Oral Health and Genetic Risk Factors

Understanding 3 Different Types of Teeth Restoration Materials

The aesthetic dental appearance of the teeth is a critical aspect with many patients. This has led to the rise of different types of restoration materials that can be used to restore your affected tooth or teeth. Here are examples of such restoration materials to help you know which one will suit you better.

Dental Composites

These are tooth-coloured filling materials that comprise of synthetic polymers and ceramic reinforcing fillers. The main work of the fillers is to provide strength to the synthetic polymers and reduce the dimensional change that may occur during cooling and heating. They also improve on aesthetics and increase stiffness. Based on the number and amount of materials in the dental composites, they may be classified under microfills, minifills or midfills. This type of restoration material is less expensive, and the process may be completed in a day. You may also feel sensitivity during the process.

Aesthetic Posts

Aesthetic posts are used in the restoration of endodontically treated teeth. This is because the material can attain high levels of adhesion within the root canal.  Factors such as trauma and caries can lead to the creation of a large flared root canal. The benefit of aesthetic posts is that they provide retention without having to prepare the tooth or teeth structure extensively, thus they are less expensive and less time consuming compared to cast restoration, which may necessitate multiple appointments.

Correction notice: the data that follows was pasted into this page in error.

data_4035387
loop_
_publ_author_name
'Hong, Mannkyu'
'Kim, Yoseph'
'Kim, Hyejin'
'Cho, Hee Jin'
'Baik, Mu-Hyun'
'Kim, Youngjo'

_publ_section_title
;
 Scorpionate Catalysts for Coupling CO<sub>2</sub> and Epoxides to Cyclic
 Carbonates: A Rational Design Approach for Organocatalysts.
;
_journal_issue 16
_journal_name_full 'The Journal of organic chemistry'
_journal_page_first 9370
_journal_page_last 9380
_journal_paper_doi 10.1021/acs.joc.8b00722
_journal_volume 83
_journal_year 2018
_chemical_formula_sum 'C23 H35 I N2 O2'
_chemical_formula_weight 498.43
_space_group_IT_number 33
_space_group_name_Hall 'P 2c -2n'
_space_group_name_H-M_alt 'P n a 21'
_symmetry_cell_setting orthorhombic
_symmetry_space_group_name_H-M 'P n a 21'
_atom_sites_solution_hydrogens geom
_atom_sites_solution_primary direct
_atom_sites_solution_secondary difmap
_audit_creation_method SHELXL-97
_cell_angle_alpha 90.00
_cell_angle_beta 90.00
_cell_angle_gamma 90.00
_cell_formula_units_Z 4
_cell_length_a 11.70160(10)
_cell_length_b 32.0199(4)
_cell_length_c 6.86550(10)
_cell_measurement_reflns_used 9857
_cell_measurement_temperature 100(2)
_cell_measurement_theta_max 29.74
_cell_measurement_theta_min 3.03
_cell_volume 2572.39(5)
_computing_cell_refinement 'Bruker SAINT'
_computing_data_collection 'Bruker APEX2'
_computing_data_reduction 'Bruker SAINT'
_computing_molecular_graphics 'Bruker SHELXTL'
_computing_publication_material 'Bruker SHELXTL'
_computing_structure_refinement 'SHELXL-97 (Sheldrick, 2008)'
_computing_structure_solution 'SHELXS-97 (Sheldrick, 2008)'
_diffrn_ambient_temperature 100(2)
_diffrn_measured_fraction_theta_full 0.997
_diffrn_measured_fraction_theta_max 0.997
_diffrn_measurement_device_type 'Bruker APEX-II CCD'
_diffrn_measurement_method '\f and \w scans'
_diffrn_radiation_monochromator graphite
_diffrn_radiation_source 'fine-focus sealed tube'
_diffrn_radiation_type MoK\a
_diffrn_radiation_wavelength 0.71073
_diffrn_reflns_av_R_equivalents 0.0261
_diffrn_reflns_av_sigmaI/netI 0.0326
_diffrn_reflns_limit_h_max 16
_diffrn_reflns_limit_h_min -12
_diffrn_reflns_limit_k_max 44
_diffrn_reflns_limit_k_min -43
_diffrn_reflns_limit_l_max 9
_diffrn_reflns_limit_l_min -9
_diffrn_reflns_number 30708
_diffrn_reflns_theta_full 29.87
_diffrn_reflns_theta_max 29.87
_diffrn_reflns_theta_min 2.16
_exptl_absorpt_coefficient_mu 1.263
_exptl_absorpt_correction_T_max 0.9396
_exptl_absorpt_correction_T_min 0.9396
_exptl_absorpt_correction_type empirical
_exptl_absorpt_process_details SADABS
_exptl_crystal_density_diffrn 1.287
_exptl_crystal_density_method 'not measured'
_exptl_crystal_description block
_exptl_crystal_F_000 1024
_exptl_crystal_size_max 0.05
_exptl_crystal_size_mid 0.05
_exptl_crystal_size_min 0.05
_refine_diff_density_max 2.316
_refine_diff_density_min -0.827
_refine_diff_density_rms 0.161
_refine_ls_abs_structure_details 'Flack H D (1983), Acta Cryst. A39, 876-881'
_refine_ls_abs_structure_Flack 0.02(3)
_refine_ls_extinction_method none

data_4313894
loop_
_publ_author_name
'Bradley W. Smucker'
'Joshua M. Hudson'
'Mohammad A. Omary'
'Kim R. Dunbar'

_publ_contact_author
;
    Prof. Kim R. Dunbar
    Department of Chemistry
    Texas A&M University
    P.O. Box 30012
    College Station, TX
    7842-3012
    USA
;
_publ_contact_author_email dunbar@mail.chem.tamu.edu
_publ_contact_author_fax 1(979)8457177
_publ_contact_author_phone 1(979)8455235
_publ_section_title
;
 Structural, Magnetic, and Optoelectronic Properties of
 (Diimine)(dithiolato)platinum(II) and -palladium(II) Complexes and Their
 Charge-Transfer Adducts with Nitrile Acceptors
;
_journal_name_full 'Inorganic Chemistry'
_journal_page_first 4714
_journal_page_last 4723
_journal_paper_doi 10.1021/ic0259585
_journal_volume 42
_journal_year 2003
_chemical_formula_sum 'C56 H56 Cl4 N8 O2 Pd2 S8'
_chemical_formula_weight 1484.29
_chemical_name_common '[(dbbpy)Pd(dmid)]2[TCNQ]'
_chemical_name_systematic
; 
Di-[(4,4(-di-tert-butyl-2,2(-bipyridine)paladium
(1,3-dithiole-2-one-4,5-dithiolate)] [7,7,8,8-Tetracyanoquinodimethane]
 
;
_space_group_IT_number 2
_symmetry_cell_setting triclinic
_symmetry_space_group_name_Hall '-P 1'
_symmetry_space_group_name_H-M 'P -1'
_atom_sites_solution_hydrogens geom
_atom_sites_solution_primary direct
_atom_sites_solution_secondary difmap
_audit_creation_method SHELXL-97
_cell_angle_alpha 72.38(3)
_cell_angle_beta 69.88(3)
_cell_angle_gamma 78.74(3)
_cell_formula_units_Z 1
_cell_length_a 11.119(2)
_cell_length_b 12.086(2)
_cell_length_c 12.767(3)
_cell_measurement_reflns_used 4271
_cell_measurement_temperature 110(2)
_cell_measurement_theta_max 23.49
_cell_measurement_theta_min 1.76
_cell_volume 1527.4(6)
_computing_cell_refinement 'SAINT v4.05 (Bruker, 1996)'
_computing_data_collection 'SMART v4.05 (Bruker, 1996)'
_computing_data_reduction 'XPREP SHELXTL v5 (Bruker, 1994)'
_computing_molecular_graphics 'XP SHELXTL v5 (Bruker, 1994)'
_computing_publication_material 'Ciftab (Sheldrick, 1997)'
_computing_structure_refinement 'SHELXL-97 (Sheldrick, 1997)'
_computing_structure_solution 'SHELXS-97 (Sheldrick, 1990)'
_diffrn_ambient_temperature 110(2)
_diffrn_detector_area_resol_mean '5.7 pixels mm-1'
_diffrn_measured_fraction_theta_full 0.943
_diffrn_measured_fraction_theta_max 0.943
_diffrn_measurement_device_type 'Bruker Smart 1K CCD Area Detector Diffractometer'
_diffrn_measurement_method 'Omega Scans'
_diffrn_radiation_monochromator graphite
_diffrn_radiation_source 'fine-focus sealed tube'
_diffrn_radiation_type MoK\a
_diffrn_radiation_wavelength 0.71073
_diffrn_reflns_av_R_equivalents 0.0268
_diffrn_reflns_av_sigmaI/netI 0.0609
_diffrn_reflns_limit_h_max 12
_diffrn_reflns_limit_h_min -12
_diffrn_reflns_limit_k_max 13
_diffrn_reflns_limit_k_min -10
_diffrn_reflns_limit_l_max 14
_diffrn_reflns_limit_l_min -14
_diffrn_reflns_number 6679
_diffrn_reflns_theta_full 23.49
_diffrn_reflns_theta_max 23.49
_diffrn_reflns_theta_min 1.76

Ceramic Crowns

These have almost replaced metallic crowns as a choice for dental crown restoration. Alumina-based crowns may tend to fracture resulting from subsurface radial cracks occurring at the cementation area. The key advantage that ceramic crowns bring is their aesthetic result and the fact that ceramic is the most biocompatible material for crown restoration. They are resistant to corrosion and have low thermal conductivity. You will also not experience any galvanic reactions.

Though offering many advantages, you will find that ceramic crowns are expensive and will necessitate a skilful dentist. The dentist must be qualified and experienced, as the preparation process will involve a sensitive technique. Your dentist will need to remove a considerable amount of your good tooth structure to be able to fill the crown area effectively. You may also experience some post-procedure pain, which mainly results from the cementation and bonding.  Another reason as to why you should let an experienced cosmetic dentistry specialist handle this procedure is that if the ceramic surface is not polished or glazed well, there will be excessive wear of the opposing tooth.